as if, in an enormous denudation of New England, the aggregated material, scoured from its hills and valleys, had been dropped just upon their outskirts in this long detrital barrow or mound. Yet over New England this same deposit is wide-spread; it lies up and down the valleys, it forms the terraces of its rivers, the shores of its lakes, and, spread over the face of the land, is frequently the immediate soil beneath the feet. This member of the geological series, exhibiting various phases in its deposition, from the bowlder-clay to the lake-ridges, is widely distributed, indeed is universal over the Northern States, and as far south as 40° north latitude extends its sheets and centres of pebbly and sandy deposit in mounds and ridges, themselves capped with accidental bowlders, and resting upon the furrowed and seamed surfaces of the rock beneath. Sometimes they may be found collected in heaps and walls at the foot of the polished rocks, as if silent and incontrovertible witnesses of their severe and prolonged erosion.
In Scotland it is the till, a stiff clay interspersed with polished stones, crowding down the valleys and prevalent over the lower slopes, varying in its lithological character with the character of the surrounding rocks. Gravel and sand beds are intercalated with it and superimposed upon it. In England, Ireland, Scandinavia, Switzerland, we discover identical strata—strata which, while yielding different subdivisions, in their entire extent are the same thing, and only varied according to the local force and extent of the wearing agent, the local peculiarities of the country over which it operated, and the effect which submergence beneath the sea had in redistributing and rearranging the beds of detritus already laid down. In the sequel we shall more particularly revert to this drift-material, and indicate the part it has played in the economy of our landscape-changes; how it constitutes the terraces of our rivers and the successive beaches of our Great Lakes, and how it has choked up the former courses of rivers, forcing them to find new ones by larger and circuitous deflections. Associated with this phenomenon are the appearances known as crushed ledges and roches moutonnées, both of which testify to the exertion of enormous pressure—the one of pressure continuous and progressive, the other, perhaps, of percussive and intermittent attacks.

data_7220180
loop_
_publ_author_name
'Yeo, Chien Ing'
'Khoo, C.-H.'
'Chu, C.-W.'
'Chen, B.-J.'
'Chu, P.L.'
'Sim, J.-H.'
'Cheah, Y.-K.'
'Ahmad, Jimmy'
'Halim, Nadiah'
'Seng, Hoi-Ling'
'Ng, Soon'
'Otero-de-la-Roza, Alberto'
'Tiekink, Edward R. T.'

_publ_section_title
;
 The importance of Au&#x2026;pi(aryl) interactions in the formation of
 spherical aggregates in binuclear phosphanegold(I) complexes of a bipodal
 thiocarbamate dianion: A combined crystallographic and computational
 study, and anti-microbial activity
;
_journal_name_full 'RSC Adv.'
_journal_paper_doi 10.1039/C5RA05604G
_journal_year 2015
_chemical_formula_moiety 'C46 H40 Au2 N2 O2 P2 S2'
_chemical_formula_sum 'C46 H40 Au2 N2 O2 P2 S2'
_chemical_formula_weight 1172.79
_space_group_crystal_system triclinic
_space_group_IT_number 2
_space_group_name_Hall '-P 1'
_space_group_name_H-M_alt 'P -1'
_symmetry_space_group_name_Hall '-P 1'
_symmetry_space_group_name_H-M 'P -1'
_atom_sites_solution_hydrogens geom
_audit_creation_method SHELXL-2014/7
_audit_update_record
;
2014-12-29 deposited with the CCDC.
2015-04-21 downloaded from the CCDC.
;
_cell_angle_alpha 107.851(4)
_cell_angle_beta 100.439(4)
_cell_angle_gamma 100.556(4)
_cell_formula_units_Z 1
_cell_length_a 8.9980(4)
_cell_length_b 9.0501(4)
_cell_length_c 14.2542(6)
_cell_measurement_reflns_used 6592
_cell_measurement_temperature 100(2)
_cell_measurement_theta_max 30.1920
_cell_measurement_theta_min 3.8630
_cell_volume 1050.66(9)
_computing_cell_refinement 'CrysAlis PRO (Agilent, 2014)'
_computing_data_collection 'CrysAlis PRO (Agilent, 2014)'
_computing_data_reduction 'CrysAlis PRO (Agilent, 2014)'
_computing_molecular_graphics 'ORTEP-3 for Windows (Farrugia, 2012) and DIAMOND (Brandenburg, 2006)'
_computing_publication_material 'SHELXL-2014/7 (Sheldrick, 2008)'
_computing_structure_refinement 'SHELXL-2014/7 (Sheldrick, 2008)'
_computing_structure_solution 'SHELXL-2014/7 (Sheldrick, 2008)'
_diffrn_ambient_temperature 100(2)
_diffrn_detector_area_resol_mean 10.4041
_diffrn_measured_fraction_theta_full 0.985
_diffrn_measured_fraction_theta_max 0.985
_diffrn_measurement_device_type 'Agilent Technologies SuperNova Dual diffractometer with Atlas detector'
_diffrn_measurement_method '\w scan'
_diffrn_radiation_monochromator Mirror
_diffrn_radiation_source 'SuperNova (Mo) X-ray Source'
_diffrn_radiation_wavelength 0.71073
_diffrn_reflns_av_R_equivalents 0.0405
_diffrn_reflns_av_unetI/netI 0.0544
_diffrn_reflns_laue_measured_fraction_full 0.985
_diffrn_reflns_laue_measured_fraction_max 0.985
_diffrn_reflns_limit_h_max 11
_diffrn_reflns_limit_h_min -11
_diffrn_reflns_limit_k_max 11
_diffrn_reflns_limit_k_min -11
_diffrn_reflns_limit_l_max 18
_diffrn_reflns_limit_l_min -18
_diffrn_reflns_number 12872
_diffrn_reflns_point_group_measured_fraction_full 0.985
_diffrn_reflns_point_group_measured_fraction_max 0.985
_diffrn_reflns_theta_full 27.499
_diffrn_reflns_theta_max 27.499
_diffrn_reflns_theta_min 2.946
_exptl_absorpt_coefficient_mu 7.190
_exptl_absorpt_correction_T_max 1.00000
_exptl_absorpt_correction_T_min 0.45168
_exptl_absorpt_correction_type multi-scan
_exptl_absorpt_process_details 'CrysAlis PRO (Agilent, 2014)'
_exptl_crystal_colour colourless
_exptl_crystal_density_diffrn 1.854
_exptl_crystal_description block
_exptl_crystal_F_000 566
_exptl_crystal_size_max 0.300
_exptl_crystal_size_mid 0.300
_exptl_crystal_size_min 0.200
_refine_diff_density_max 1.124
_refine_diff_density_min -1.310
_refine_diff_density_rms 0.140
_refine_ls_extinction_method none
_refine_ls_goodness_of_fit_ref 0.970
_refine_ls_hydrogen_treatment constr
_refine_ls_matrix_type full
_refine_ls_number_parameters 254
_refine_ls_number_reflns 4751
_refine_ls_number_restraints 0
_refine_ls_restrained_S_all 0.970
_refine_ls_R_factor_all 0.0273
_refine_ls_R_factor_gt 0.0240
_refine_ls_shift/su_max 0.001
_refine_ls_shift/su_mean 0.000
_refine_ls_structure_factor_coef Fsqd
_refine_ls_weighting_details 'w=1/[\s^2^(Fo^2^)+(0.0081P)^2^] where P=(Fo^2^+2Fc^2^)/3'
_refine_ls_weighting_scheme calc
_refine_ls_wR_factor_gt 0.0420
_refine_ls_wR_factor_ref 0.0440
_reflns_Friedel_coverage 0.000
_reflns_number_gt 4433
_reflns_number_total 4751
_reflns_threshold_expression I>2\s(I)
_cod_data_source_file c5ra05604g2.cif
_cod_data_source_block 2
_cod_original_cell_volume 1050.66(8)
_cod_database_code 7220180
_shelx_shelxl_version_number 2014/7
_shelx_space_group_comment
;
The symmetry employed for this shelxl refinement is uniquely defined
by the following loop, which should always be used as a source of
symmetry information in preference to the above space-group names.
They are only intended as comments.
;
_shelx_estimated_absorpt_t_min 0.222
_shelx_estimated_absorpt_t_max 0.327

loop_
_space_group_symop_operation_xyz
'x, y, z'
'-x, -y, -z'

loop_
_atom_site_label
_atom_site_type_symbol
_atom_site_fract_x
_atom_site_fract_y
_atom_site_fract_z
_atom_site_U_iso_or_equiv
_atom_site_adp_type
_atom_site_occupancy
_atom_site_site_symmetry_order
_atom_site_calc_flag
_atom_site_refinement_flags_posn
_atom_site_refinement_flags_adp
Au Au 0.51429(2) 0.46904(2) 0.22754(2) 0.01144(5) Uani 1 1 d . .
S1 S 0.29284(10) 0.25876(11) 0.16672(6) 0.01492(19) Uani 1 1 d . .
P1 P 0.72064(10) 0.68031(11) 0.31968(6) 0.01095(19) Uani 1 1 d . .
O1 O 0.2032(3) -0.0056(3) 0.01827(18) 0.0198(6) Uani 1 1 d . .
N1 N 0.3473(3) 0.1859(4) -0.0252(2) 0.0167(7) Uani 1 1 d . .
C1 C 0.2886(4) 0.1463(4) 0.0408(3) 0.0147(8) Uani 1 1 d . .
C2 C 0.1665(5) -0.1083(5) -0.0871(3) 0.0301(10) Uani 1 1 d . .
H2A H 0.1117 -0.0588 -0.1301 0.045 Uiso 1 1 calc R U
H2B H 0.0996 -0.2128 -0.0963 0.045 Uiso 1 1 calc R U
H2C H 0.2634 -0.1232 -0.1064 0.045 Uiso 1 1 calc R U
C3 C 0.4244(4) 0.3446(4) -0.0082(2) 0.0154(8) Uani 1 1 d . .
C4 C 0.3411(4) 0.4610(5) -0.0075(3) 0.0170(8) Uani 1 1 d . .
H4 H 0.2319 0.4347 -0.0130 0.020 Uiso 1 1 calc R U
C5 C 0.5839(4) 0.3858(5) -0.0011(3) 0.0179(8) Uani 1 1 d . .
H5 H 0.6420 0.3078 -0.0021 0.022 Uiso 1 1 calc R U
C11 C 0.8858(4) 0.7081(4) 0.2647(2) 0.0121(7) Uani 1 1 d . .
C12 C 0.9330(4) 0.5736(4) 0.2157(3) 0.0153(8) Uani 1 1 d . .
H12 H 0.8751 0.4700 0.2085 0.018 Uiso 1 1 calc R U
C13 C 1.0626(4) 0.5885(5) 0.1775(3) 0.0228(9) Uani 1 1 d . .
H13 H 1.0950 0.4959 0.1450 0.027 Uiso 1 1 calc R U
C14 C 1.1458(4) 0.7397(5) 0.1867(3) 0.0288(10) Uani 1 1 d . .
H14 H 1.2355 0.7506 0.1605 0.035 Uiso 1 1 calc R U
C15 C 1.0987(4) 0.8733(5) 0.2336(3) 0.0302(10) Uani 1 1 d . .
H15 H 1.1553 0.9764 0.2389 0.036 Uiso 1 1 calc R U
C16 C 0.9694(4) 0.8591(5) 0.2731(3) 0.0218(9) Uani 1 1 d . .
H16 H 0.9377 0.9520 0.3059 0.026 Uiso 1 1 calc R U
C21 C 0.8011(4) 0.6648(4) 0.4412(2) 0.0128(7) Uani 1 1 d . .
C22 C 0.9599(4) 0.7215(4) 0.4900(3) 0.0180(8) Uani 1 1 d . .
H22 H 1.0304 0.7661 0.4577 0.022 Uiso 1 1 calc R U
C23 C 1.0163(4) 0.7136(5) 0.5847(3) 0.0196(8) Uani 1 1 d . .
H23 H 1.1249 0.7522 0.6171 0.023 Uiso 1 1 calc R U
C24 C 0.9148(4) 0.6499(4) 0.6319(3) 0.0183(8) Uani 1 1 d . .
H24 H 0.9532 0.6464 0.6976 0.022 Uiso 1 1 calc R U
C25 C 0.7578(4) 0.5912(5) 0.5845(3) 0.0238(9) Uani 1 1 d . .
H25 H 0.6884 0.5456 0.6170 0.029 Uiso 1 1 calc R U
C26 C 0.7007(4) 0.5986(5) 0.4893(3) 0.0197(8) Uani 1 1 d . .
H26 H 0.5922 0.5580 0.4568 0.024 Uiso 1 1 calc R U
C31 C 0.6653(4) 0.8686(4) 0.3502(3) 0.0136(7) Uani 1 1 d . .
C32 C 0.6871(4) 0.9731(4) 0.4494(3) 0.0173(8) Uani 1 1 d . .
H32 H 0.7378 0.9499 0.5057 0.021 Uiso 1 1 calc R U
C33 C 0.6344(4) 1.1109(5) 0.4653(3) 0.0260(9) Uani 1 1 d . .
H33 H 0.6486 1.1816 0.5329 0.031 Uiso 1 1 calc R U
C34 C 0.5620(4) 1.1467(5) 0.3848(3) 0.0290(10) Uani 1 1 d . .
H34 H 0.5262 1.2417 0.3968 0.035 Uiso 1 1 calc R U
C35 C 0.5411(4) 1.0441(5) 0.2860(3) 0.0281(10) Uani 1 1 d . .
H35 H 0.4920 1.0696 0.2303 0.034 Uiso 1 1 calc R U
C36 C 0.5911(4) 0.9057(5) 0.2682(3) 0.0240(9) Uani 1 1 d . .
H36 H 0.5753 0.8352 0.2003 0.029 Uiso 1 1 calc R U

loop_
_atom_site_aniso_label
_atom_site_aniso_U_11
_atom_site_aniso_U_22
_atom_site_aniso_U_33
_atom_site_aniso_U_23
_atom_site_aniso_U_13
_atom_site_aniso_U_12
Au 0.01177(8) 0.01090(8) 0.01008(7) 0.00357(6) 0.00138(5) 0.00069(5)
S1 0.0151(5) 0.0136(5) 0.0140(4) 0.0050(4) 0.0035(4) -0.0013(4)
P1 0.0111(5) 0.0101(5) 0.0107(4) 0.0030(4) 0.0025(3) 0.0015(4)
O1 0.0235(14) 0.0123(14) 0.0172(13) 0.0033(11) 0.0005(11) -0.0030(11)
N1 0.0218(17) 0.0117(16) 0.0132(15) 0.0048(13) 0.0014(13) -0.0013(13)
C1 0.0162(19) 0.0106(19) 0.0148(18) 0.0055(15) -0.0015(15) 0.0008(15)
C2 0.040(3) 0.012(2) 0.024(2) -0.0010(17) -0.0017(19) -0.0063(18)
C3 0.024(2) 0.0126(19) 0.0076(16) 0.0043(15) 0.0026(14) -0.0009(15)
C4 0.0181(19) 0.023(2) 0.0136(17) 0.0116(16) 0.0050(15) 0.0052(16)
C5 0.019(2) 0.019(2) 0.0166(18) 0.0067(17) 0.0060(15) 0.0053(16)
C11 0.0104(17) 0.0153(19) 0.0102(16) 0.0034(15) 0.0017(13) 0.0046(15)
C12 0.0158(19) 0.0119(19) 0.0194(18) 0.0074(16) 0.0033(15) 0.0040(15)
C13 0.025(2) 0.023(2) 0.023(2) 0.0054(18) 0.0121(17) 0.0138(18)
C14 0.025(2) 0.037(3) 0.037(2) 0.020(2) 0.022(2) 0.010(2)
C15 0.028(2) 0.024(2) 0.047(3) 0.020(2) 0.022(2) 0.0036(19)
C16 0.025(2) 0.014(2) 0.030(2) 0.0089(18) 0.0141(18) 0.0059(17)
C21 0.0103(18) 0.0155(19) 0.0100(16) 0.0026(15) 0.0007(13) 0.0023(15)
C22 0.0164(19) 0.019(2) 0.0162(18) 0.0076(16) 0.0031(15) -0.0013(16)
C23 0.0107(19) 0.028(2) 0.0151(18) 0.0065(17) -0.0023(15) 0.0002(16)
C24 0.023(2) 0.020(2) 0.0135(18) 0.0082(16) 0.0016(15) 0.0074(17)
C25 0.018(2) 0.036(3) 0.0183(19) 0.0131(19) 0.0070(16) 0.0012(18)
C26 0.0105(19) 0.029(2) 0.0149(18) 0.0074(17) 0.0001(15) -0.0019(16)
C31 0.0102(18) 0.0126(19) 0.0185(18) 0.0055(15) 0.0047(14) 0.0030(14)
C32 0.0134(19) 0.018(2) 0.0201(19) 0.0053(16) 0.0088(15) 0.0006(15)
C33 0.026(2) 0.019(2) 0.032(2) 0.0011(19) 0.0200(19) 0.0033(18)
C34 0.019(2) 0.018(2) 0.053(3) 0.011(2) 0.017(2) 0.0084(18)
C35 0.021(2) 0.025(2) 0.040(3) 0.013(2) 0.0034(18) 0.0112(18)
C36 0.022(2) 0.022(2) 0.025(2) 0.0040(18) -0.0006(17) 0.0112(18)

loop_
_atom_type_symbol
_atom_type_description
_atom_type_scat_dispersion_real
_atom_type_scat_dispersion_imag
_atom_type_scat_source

Crushed ledges designate those plicated, overthrown, or curved exposures where parallel laminæ of rocks, as talcose schist, usually vertical, are bent and fractured as if by a maul-like force battering on them from above. The strata are oftentimes tumbled over upon a cliff-side like a row of books, and rest upon heaps of fragments broken away by the strain upon the bottom layers, or crushed off from their exposed surfaces. Roches moutonnées are those rounded and swelling prominences, often seen in a landscape, which, when examined more closely, show themselves to be truncated masses of rock whose asperi-